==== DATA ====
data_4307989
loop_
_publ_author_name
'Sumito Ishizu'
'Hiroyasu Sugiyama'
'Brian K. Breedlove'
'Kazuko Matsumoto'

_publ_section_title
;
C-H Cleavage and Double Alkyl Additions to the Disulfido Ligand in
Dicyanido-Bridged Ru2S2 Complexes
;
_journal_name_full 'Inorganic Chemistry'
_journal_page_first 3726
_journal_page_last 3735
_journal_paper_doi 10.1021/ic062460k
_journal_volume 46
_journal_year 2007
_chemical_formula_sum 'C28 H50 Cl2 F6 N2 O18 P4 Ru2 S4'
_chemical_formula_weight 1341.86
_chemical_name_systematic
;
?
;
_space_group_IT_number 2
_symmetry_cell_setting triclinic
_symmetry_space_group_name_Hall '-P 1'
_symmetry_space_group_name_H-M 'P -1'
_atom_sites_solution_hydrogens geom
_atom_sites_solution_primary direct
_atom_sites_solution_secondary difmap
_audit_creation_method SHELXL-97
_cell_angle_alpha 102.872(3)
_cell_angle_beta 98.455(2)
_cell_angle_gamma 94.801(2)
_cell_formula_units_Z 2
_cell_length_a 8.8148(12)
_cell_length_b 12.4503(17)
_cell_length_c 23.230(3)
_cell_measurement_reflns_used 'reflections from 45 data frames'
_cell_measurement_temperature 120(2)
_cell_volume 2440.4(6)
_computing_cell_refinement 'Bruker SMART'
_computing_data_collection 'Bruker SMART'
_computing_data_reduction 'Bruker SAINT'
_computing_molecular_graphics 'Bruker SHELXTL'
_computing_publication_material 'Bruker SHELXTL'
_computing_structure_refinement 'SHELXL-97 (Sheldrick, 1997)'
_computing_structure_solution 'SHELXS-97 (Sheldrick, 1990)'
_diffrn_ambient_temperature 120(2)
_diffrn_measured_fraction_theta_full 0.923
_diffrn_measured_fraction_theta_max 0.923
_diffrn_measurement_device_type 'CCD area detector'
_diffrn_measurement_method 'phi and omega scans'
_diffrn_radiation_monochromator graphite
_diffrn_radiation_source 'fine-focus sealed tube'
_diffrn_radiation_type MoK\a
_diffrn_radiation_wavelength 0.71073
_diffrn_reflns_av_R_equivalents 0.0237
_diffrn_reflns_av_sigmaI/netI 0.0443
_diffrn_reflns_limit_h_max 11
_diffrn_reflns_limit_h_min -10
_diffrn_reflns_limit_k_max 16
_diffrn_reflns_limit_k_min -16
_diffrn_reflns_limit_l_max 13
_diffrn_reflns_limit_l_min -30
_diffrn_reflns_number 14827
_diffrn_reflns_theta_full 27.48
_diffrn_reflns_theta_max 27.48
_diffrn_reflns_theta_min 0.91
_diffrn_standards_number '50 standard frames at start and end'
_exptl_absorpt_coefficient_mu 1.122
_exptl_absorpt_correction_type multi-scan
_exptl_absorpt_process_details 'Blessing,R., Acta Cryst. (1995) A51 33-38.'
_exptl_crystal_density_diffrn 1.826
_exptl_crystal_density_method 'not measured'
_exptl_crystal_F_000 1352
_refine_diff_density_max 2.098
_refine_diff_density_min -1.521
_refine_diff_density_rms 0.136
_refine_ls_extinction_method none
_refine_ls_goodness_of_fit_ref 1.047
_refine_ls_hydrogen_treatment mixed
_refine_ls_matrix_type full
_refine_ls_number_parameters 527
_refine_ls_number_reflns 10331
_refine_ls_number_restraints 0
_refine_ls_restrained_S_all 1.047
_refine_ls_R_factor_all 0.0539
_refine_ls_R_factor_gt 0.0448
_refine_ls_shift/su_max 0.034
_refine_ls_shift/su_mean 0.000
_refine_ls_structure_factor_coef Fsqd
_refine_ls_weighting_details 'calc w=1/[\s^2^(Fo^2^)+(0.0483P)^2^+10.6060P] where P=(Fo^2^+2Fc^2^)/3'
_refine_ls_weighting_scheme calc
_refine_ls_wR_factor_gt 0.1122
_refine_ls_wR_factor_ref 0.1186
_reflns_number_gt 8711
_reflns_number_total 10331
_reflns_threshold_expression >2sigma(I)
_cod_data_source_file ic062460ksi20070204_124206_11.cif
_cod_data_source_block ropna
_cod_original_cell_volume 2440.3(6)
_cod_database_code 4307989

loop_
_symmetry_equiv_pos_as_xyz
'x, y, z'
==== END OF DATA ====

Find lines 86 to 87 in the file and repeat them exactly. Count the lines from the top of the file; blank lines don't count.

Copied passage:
_refine_ls_number_reflns 10331
_refine_ls_number_restraints 0